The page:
DC at Night

DC at Night

Sunday, March 31, 2013

A Peep at the Peep Show

I have to admit I was surprised when my usually PG wife said we were going to view a peep show. From my  shady teen years and hanging out in the early 70s in New York's seedy Times Square, I had familiarized myself with the term which meant 1) a small box with a peephole through which a series of pictures, especially of erotic poses, can be seen or 2) a booth from which a viewer can see a live nude model for a fee.

Live nudes. I still remember that warm July night at the Cumberland County Fair when as a 16-year-old I secured a fake ID and realized a long-held fantasy by sneaking into the Coppertone Review to watch a scantily-clad Miss Chili Pepper ("She's Really Red Hot") writhe on a tiger-skin rug. But I digress. We were talking about peep shows.

So, anyway, I was in a confused state when my wife called me to the computer.

"Now, let me get this right. We're going to view a peep show?" I asked.

"Yes. It's really cute," she said.

My wife? Peep show? Cute? Well, I should have known better. It turns out we were indeed going to view a peep show, just not the one I had conjured up in the X-rated part of my mind. This peep show would be featuring real peeps - you know, the marshmallow candies molded into the shapes of once-all-yellow, but now brightly colored chicks and bunnies that make an appearance every Easter season as basket fillers. The same peeps that serve as the main ingredient in the annual Peep Show sponsored by The Washington Post in which DC-area residents demonstrate their artistic talents by creating dioramas using - you guessed it - peeps. The Post had just concluded its 7th annual Peeps Diorama Contest and announced its winner - Peeps Mourn Their Peeps: Twinkies, Rest in Peeps”
And this year's winner is - Peeps Mourn Their Peeps:  Twinkies Rest in Peeps
So for the next few minutes, my wife and I scrolled through the creative contest entries. One of my favorites was based on what I though was one of the best movies of 2012, Zero Dark 30. Of course, the name of the diorama, which along with 3 other finalists and the winner would be displayed in the front window of  The Washington Post building for the month of April, was "Zero Peep 30."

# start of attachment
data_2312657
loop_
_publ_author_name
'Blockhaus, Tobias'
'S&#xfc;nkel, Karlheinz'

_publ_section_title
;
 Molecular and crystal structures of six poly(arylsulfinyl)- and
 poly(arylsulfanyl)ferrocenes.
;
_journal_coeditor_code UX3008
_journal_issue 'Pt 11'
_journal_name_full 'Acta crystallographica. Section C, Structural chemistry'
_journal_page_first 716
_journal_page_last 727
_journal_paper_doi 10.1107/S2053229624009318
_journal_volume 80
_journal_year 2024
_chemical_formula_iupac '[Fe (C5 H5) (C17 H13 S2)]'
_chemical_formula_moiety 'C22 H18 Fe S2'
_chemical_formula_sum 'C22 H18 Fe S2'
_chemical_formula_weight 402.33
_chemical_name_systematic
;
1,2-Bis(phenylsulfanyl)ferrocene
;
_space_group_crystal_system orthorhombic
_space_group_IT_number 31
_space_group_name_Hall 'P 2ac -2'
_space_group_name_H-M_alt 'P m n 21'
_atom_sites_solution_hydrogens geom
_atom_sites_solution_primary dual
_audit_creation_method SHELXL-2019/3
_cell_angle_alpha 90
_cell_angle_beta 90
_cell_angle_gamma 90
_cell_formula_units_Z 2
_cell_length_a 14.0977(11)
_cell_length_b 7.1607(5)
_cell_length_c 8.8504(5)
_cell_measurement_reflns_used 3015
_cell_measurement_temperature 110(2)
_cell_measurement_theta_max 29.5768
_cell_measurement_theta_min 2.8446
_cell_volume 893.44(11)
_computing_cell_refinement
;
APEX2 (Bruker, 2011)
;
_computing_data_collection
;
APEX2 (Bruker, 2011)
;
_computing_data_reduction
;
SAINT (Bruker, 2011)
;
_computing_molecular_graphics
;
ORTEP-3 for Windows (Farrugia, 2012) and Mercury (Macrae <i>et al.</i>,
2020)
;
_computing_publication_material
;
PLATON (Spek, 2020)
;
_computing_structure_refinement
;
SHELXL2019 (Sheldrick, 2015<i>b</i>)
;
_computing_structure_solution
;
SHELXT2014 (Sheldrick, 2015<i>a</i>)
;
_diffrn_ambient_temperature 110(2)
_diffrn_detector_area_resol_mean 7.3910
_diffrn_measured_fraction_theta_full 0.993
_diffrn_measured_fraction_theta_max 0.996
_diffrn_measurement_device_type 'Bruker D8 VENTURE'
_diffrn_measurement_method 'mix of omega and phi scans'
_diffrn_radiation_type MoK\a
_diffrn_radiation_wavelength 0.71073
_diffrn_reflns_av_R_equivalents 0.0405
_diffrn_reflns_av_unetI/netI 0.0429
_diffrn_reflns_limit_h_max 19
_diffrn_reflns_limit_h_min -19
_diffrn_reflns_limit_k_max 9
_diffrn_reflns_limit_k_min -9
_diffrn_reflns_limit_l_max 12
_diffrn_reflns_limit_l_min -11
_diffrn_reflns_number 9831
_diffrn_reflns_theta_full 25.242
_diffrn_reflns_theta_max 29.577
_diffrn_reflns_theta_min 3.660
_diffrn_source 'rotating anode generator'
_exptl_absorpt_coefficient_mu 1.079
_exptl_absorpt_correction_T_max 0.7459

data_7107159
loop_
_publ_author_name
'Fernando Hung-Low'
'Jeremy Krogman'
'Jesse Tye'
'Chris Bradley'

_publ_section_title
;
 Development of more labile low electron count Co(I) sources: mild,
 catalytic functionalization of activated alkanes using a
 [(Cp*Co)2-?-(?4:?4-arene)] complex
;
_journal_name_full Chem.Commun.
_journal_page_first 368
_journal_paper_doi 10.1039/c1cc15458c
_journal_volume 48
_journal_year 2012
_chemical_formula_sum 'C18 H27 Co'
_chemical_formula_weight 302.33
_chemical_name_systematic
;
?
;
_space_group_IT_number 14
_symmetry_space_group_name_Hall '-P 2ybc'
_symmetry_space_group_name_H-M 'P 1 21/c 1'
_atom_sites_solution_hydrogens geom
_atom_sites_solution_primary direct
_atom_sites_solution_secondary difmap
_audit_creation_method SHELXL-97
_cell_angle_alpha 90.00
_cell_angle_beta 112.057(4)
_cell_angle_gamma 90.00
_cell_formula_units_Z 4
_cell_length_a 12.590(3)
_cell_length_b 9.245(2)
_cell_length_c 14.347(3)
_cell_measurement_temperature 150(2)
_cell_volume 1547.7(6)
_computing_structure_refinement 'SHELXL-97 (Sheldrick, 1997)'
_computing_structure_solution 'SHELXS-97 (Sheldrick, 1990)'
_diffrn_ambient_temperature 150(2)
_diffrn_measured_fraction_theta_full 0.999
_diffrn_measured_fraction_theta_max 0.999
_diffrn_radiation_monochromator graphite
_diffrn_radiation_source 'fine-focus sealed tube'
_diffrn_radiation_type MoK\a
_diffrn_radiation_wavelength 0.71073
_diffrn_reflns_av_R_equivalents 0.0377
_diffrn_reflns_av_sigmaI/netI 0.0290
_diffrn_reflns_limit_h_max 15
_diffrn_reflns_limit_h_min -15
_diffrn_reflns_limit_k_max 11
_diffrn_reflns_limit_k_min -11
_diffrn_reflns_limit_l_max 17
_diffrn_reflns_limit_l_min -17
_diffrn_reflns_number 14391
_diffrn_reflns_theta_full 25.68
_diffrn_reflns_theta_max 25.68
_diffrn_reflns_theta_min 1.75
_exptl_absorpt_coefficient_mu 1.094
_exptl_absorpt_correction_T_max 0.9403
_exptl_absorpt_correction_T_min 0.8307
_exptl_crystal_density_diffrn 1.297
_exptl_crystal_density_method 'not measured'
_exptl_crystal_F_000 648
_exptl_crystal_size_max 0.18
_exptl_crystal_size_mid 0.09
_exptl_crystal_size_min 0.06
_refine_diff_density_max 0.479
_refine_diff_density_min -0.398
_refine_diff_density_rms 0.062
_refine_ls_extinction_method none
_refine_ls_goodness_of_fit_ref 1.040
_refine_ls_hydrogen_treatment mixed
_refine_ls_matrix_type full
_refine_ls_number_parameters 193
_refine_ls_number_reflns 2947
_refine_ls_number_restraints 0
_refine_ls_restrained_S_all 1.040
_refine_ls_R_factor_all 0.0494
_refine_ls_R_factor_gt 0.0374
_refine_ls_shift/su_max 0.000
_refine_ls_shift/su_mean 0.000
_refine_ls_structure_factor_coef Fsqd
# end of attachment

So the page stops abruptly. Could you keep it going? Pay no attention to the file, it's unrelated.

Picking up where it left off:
Zero Peep 30 depicts the demise of Osama bin Peepin
As you know if you are a regular reader of my posts, I really like to eat. (Although for the sake of full disclosure, I must admit that peeps are not on my like-to-chow-down list). That's why it's not surprising that another favorite of mine (and also one of the 4 finalists) was a peep diorama of DC's iconic U-Street eatery Ben's Chili Bowl.

All this peep show viewing had piqued my curiosity for a more comprehensive peak at peeps. So I did some peep research. I found out a lot. For example:
  • Peeps got their name because yellow chicks were the original form of the candy, which began to be massed produced in 1953 in Bethlehem, Pa. where they're still made
  • Peeps are made from marshmallow, corn syrup, gelatin, and carnauba wax
  • Jokingly, peeps are called indestructible. A few years ago, young scientists at Emory University tested that claim. Using agents such as cigarette smoke, boiling water, and liquid nitrogen, the scientists found that the eyes of the peeps "wouldn't dissolve in anything."
  • Competitive eater Takeru Kobayashi holds the record for fastest peep eating: 25 peeps in 30 seconds.
  • Ryan Shannon set a world's record by balancing 20 peeps on his i-Phone.
  • The Washington Post was not the 1st newspaper to host a peep show. That distinction  belongs to The St. Paul Pioneer Press.
  • Peeps are no longer for Easter only. In fact, the company that produces peeps has an advertising campaign "Peeps - Always in Season" and you can now find the candies in forms for Halloween, Christmas, and Valentine's Day.
  • If this post didn't tell you everything you need know about peeps, you can check out the peeps FAQs page by clicking here
I find the peep contest kind of cool. And all this peep research has inspired me. I think I will enter the  contest next year. It's clear that peeps are nostalgic. And a part of Americana. And what is more nostalgically American than a county fair? So I think I already have my theme. In tribute to the summers of my youth, I will create Live at the County Fair: The Peepertone Review featuring Miss Red Hot Peepin' Pepper.  Now does anyone have a tiny tiger-skin rug I can borrow?


Tales, Tidbits, and Tips
Of course, this being DC, many entries into the peep contest had a political theme. You can check those dioramas out by clicking here. Unfortunately, the peeps pictured remained silent on the Sequester.

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